Floridian of the Year
Pat Geraghty, Florida Blue CEO, is Floridian of the Year
A Path Not Taken
The usual suspects in making contrasts to health insurance in the U.S. are the single-payer, government-run systems in Canada and the United Kingdom. In 2010, Pat Geraghty traveled with a delegation to Germany to look at its system. It intrigued him, as did the response he received when he went to Washington on his return.
Health insurance is mandatory in Germany. All employees are required to contribute 8.2% of their gross income (up to about $58,000 in 2011) to health insurance. Employers pay a sort of match of 7.3% for a combined max of about $759 per month in 2011. Employees and their dependents in return receive coverage through “sickness funds,” privately run, competing, non-profit, non-government health insurance. That takes care of about 85% of the population. Government workers, the self-employed and high-earners can buy private health insurance from for-profit or non-profit firms. The unemployed and retired contribute out of their unemployment pay or pensions; the government kicks in for the long-term unemployed.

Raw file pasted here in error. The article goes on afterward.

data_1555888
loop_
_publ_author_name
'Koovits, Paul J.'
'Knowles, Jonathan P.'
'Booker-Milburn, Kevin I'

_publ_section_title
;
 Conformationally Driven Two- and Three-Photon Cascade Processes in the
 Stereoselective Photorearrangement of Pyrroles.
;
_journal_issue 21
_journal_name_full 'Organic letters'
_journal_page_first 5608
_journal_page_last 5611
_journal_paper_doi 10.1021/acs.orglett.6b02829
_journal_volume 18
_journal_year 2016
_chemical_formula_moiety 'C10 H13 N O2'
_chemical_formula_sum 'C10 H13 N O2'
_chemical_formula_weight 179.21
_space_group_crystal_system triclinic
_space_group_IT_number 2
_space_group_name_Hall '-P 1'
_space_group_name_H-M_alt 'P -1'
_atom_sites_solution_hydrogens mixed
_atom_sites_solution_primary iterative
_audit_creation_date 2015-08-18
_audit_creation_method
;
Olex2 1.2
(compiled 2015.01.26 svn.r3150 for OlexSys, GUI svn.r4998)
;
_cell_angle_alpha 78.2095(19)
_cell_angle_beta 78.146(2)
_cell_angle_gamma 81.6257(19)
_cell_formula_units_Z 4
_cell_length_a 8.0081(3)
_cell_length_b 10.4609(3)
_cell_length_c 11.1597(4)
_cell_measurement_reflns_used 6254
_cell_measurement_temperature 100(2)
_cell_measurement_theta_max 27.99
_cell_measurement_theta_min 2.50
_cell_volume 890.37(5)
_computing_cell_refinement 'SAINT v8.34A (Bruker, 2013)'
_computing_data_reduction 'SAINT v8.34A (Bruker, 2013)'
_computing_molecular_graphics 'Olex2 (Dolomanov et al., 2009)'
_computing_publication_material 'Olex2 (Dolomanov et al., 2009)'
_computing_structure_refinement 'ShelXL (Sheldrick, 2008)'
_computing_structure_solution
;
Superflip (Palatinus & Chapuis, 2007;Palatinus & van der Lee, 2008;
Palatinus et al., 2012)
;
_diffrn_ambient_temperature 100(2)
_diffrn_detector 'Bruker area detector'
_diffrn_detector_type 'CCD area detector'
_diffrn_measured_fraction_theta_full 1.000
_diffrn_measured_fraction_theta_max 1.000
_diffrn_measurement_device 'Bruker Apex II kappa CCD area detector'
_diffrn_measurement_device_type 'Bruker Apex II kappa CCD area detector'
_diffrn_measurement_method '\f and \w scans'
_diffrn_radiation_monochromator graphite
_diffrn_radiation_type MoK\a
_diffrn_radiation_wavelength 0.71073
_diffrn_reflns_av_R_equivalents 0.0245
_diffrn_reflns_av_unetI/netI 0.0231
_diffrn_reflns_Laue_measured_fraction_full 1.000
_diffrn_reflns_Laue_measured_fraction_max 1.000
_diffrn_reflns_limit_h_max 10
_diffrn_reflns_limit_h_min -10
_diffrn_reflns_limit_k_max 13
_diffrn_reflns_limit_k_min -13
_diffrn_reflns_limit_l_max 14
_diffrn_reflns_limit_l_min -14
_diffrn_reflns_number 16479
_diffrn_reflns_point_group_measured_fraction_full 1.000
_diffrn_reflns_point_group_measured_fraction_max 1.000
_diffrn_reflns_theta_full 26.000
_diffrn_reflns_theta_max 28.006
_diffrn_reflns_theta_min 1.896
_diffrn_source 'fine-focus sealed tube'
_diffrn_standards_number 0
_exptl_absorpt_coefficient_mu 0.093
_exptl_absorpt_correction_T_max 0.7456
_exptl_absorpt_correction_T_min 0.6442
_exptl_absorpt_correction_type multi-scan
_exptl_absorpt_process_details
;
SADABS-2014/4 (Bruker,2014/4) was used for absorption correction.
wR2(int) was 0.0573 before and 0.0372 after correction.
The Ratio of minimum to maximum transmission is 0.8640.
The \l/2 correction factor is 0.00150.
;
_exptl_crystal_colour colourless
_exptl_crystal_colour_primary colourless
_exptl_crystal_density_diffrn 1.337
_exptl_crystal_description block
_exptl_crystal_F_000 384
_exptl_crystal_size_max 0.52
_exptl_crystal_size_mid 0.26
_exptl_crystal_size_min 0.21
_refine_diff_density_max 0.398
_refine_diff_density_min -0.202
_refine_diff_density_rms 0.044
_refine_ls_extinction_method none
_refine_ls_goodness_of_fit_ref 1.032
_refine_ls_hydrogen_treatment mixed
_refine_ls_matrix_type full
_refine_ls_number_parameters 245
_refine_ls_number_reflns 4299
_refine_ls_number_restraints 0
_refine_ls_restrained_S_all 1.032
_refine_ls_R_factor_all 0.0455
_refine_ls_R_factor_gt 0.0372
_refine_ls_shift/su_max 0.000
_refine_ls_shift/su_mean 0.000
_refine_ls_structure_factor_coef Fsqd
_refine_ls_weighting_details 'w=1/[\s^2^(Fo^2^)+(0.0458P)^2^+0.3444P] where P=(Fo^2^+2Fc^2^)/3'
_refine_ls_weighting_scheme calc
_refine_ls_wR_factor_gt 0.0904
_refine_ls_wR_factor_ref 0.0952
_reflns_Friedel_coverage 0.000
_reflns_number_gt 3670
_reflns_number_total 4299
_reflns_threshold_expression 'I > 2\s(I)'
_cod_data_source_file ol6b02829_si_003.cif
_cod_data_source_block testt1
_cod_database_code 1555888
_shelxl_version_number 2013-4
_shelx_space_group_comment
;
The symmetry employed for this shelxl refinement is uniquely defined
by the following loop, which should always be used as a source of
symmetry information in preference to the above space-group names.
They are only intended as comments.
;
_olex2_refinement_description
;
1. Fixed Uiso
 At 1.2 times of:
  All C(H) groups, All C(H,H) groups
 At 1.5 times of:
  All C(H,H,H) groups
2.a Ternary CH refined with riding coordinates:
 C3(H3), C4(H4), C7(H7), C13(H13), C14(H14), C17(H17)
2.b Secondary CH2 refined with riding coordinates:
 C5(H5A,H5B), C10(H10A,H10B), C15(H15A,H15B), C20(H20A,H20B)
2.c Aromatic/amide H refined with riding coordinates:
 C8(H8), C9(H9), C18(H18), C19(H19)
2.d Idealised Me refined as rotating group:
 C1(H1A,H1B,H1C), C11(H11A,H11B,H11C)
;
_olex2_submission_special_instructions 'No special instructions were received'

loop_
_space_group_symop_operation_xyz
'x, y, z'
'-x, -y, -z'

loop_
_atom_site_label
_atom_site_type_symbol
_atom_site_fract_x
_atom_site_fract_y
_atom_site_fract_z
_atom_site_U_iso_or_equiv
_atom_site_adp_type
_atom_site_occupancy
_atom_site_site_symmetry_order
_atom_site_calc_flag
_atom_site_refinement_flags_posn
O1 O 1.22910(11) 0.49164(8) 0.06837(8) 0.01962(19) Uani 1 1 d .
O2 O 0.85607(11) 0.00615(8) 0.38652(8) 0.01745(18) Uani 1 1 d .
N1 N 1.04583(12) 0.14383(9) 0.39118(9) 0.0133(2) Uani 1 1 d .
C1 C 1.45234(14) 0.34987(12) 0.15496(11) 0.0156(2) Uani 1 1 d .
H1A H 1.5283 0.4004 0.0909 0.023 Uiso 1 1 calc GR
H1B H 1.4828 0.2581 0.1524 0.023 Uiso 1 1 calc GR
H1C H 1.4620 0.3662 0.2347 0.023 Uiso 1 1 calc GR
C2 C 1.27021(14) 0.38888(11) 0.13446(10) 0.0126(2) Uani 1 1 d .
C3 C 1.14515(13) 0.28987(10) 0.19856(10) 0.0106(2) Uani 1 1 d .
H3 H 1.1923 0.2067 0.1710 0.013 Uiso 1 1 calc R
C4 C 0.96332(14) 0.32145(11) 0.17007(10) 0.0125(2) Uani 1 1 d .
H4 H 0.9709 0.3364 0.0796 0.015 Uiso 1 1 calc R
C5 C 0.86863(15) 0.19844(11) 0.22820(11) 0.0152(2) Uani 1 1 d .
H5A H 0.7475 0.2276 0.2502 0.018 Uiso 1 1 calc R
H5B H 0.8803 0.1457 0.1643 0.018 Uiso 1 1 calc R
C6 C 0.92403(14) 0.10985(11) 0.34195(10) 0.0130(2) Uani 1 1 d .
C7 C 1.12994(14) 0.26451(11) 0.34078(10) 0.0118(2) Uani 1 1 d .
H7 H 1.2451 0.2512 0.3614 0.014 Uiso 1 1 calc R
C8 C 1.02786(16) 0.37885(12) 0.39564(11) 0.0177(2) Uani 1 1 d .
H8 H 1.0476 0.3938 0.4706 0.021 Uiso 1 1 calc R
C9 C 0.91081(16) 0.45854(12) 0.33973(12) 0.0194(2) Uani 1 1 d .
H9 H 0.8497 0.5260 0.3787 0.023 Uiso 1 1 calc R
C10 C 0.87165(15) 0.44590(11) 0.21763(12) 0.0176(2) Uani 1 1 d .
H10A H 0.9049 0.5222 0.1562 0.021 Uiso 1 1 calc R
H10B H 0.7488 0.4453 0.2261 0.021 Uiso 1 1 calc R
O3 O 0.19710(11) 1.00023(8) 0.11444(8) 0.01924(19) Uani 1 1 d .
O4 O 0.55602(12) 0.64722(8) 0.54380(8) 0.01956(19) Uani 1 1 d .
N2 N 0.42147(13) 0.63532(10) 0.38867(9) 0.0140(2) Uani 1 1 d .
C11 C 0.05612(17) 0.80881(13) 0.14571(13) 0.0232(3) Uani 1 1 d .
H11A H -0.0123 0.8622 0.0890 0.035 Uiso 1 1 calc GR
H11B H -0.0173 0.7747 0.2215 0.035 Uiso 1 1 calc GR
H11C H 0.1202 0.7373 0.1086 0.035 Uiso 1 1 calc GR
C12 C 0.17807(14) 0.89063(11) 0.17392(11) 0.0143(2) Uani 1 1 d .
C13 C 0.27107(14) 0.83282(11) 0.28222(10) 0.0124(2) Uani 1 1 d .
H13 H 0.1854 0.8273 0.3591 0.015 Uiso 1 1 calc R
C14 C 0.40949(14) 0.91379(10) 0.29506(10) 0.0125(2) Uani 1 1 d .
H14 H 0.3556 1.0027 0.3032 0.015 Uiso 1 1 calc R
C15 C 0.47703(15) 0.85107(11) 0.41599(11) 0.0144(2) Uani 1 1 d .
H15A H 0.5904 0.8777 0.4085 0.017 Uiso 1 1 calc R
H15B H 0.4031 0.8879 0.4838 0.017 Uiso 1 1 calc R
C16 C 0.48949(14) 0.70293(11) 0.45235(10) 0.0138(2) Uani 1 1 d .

Most care, including dental, vision and sick leave compensation, is covered, though there’s a small co-pay for many services. Germans can pay up for enhanced services.
“We were in a meeting with the chief advocate for the German system, and I point blank asked him, just to be devil’s Advocate, would you be better if you had a single payer?” Geraghty says. “And he looked at me and said, ‘Why would we take choice away from our people, and why would we stifle innovation? Because the minute you go to one, innovation gets squelched and choice goes away.’
“I asked all kinds of people in Washington about their knowledge of the German system after our return from Germany. They said, ‘I don’t know anything about it, and I can’t really be focused on that. I’m working on U.S. health system reform.’ It was interesting to me that we bury our head and say, ‘That’s not on my radar. I’m fixing this thing.’ ”